Max Beyme Artist artworks for sale
Artist: Max Beyme
Live in: Berlin, Berlin, Germany
Artworks for sale: 26.00
Max Beyme Artist Bio:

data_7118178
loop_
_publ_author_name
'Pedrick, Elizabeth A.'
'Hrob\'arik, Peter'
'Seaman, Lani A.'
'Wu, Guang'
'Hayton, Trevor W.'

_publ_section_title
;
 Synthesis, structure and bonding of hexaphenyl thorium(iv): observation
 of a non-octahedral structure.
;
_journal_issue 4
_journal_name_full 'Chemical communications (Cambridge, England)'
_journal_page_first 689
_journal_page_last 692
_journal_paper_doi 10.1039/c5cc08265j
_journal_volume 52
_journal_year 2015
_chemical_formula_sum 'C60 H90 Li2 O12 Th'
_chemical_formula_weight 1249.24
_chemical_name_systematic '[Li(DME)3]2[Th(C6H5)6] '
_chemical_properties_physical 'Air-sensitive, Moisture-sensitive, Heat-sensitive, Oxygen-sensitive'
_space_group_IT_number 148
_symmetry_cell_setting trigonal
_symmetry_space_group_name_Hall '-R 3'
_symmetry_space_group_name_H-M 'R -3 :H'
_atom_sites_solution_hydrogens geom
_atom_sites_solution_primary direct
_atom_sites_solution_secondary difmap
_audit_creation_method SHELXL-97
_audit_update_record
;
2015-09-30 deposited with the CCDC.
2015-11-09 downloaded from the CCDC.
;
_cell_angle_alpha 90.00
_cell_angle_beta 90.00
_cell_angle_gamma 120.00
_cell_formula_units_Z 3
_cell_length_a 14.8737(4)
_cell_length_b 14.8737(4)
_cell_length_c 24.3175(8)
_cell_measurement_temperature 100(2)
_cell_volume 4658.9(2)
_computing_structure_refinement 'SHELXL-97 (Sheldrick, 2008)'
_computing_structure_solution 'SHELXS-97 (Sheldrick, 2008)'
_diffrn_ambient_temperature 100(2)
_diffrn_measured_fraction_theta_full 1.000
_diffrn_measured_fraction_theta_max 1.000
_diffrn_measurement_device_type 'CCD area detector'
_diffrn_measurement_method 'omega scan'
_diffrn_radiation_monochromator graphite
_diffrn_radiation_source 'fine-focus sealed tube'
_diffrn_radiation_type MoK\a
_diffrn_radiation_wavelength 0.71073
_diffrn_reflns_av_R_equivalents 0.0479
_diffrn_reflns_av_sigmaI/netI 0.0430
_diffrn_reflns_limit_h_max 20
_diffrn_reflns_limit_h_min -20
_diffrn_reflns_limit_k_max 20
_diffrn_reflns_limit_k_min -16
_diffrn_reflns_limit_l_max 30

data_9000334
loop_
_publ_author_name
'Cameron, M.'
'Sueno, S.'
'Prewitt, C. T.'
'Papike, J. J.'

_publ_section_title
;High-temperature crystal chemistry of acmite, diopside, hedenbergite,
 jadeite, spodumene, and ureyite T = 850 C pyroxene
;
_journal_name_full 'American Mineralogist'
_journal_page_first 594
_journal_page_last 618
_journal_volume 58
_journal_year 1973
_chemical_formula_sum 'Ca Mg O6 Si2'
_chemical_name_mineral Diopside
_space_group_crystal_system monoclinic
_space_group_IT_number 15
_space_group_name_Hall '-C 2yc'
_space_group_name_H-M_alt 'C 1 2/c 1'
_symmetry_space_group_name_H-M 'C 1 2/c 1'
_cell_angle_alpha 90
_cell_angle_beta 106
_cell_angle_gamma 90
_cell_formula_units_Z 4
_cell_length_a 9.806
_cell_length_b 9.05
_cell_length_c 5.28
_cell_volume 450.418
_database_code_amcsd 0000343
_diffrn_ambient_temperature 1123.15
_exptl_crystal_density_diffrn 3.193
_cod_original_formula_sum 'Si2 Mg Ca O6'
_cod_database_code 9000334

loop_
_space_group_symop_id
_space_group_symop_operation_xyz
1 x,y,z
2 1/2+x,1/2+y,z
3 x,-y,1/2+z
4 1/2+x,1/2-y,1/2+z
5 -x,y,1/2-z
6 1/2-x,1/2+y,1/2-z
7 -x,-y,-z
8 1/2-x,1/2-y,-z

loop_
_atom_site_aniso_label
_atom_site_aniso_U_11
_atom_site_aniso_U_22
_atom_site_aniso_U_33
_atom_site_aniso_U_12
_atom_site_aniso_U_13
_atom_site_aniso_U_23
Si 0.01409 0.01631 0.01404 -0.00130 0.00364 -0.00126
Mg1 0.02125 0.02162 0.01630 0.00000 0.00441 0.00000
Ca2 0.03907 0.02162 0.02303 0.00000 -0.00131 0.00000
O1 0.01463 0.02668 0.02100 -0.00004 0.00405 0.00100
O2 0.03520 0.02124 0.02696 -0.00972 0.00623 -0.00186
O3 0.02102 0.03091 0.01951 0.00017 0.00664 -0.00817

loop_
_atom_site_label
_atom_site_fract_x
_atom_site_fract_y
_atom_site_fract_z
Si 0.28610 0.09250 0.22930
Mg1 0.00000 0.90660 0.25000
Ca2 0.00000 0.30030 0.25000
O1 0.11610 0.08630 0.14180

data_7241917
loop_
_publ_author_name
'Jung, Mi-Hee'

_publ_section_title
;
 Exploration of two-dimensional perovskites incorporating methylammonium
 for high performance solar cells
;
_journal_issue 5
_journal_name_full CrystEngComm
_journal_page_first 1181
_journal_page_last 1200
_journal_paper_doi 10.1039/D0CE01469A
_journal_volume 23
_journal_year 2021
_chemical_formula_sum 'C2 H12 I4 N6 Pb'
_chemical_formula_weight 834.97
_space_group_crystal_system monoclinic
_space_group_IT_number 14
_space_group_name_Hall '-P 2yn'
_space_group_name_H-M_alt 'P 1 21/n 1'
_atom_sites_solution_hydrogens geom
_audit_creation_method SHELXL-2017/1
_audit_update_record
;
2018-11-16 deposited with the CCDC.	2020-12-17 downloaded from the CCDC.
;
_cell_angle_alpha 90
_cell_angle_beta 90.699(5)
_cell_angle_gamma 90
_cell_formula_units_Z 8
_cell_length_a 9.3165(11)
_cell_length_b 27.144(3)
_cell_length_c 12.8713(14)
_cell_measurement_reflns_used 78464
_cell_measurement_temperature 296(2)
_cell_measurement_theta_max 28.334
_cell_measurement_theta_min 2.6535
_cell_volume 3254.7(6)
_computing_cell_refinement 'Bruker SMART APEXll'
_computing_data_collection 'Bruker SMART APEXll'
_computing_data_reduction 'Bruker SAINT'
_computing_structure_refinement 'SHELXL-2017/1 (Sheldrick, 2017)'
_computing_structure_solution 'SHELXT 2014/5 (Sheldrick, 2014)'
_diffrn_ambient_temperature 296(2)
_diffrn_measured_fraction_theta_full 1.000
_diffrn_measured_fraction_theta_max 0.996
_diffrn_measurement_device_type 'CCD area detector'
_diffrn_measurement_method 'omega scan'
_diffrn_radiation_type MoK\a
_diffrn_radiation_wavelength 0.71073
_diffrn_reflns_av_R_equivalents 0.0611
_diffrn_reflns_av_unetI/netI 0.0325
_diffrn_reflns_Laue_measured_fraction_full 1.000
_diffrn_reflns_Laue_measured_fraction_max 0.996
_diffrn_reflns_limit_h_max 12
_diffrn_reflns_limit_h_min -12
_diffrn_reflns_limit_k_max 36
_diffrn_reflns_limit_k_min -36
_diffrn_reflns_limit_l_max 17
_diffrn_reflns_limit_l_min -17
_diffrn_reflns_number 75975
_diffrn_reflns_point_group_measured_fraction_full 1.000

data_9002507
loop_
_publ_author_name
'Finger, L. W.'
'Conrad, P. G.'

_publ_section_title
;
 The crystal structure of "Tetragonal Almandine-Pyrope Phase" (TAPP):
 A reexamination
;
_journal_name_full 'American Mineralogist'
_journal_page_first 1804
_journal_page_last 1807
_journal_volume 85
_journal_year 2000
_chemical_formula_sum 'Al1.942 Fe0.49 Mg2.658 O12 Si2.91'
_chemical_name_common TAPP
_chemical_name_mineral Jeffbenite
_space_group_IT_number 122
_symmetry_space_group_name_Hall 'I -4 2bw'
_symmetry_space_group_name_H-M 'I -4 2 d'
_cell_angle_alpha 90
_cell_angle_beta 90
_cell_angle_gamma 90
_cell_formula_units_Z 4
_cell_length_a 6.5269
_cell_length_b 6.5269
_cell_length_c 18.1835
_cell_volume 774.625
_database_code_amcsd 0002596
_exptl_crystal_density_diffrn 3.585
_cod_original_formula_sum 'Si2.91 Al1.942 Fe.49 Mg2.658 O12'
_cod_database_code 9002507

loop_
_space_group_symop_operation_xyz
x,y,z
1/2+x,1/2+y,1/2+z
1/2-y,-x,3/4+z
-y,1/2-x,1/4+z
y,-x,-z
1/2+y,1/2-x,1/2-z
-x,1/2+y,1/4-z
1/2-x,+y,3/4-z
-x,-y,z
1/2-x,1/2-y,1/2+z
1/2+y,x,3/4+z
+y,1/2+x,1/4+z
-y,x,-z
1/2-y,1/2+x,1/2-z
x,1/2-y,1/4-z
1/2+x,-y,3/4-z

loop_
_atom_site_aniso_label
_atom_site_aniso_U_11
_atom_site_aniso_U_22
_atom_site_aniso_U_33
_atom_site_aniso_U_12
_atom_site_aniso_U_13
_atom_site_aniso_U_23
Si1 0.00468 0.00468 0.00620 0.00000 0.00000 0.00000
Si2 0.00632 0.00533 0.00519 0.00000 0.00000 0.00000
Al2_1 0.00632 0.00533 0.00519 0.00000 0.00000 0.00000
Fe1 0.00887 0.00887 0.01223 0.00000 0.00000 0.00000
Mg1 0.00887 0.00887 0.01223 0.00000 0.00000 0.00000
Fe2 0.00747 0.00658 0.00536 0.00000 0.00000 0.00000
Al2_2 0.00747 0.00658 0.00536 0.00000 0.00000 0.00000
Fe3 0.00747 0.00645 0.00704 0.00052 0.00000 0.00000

Since the early 90s I have worked as a freelance journalist for several TV networks in Berlin. My journalistic work plays into my art, where my paintings reflect the narrative strategies of modern media. I scan digital media for forgotten images and stories before reprocessing them in the old fashioned analog medium of painting on canvas. My latest series of paintings (like “Whitewashing” or “Residual light”) is focussed on the vanishing of images and the stories behind them. As a TV-journalist I work in a digital fast forward modus, looking for strong topics and finding the appropriate pictures for the stories behind them. I therefore follow very clear and accepted rules in my visual strategy. As an artist, however, I tend to question this media-approach. I view myself as a “visual archaeologist”. TV-stations, like all mass media, are on the one hand huge visual archives that I can browse to find forgotten images and stories. At the same time the sheer amount of pictures they produce mean, that they are also graveyards. But unlike the archaeologist it is not my ambition to reconstruct an “exact” and “objective” image of the lost and found materials in order to learn something about the past. As a painter I am not interested in pure documentary work. Instead I use those lost and found images as raw material to interpret the story behind the images in my own very subjective way, looking for a valid iconography and “meta-story” that is only in part accessible to description. And unlike the archaeologist, who reveals his findings layer by layer, I cover my pictures with layers in order to “protect” them. Corresponding to this approach, I employ a sort of pointillistic painting technique that relates to my work as a TV-journalist: digital pixels are substituted by analog dots and splashes in order to evoke the beauty of a flat random noise on a disturbed TV-Screen. It’s an image that has almost been forgotten and is perceived as a dysfunction in times of HD and digital broadcasting. These blurred, grubby, mixed-media paintings try to hide more than they reveal. You really have to make an (almost investigative) effort if you want to see the picture and the story behind it. But the closer you get, the less you see.